Read this if you use, manage, or procure public safety and corrections technology. 

When initiating the selection of a new technology platform to replace legacy software, how does an agency ensure the new system addresses functional and technical requirements while also complying with procurement standards? Request for Proposals (RFP) serve as an effective purchasing vehicle, particularly when agencies seek to identify modern technology with professional services to implement the software. While correctional agencies may use an RFP to engage a new Offender Management System (OMS) provider, the complexities of the industry and vast range of best practices complicate the planning, scoping, issuance, and evaluation process. 

With the long-term vision set to complete projects on time, under budget, and within scope, independent third-parties write technology RFPs to enhance traceability and accountability during implementation.

An independent third-party can help your agency:

  1. Define a meaningful project scope to scale the vendor market and guide quality proposals
  2. Develop effective forms, worksheets, and attachments to supplement RFP requirements to support compliance and meet proposal standards
  3. Build a balanced evaluation committee with impartial scoring criteria to represent agency-wide needs and fairly rank vendors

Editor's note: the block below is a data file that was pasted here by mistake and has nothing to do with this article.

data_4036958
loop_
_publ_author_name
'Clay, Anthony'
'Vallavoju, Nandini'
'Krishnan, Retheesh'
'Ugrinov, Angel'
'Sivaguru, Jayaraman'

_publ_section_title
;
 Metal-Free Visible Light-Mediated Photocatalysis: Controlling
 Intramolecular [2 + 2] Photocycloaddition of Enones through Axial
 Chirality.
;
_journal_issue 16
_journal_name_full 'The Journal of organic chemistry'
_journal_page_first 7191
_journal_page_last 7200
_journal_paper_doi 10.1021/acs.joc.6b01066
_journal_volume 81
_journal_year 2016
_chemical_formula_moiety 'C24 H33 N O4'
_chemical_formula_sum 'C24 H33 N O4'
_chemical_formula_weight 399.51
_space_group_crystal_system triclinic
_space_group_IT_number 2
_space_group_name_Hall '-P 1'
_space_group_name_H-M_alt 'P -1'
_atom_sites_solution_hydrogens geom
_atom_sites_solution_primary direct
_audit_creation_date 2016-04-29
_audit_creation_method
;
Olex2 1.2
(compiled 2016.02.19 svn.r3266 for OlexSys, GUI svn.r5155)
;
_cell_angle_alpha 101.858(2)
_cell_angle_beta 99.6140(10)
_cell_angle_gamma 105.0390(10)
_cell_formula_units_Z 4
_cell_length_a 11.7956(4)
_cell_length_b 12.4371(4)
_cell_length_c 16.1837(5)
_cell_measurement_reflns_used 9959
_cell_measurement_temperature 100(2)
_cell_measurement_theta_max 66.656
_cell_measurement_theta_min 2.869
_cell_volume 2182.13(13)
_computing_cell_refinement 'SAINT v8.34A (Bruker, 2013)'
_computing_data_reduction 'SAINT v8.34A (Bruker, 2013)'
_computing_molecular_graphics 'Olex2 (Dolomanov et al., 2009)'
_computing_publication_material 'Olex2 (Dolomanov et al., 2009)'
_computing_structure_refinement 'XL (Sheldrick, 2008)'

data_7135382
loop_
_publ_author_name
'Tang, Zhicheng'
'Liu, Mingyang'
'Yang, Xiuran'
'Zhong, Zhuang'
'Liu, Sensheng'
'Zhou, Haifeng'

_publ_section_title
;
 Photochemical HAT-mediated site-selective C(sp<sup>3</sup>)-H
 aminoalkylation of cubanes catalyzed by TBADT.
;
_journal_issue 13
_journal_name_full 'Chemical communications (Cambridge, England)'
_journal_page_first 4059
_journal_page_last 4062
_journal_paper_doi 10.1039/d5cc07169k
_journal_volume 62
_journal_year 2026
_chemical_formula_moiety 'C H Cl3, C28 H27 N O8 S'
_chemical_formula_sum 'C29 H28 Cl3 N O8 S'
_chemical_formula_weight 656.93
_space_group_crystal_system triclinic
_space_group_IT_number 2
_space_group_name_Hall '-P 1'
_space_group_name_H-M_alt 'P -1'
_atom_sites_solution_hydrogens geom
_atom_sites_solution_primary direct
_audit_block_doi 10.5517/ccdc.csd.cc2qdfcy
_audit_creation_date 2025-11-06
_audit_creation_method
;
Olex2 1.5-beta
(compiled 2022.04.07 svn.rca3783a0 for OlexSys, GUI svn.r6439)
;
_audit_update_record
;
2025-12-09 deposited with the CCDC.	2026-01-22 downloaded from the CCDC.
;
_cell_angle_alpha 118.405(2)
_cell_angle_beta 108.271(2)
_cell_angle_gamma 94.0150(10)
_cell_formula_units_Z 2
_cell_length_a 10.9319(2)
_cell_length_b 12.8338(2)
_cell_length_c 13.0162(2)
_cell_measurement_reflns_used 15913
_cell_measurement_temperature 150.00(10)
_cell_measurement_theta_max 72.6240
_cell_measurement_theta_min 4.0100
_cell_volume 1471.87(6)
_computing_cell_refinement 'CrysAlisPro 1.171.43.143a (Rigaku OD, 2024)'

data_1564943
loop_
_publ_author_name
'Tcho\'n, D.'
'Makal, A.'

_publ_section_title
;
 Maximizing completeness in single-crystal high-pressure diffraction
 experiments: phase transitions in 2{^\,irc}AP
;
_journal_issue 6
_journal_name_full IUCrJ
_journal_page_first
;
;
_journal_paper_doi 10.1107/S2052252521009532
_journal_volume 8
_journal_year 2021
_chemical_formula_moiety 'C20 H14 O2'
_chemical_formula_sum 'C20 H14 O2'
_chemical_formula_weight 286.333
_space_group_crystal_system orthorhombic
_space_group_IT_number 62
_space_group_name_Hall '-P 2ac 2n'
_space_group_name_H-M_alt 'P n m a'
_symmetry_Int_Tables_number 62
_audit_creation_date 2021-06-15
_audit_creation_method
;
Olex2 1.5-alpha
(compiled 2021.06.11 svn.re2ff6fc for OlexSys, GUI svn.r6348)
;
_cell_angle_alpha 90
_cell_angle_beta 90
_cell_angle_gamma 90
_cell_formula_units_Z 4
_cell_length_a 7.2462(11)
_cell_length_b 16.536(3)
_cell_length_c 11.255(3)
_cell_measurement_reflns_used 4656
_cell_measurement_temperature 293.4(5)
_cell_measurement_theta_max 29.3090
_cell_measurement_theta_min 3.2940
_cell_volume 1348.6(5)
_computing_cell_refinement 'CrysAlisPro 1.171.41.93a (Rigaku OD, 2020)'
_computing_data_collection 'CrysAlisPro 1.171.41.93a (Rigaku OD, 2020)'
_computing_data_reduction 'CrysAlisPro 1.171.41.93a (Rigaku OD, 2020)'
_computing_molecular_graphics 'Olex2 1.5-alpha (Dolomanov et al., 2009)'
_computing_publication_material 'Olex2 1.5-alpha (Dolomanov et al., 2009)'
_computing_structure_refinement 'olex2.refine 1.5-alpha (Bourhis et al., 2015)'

4. Craft a structured procurement package that attracts multiple vendors to find the solution that best fits your needs
  5. Design a reasonable and achievable RFP schedule of events to finish the project in a timely manner
  6. Reduce ambiguity and increase clarity of RFP terms to streamline the process

If your agency incorporates a sound strategy to craft a meaningful RFP, then a lengthy, meandering procurement journey will become a well-defined, objective, and seamless process to identify new software. Furthermore, you can enhance competitive responses with an RFP free from ambiguity―and full of clarity.

If your corrections agency does engage outside help to facilitate development of an RFP for new OMS software, you should ensure that the third party you engage has experience supporting a meaningful, balanced, and structured purchasing process. BerryDunn injects best practices from the Corrections Technology Association (CTA) and American Probation and Parole Association (APPA). Pairing CTA and APPA standards with an RFP tailored to the technology markets will help an agency boost vendor responses to ultimately improve critical operations.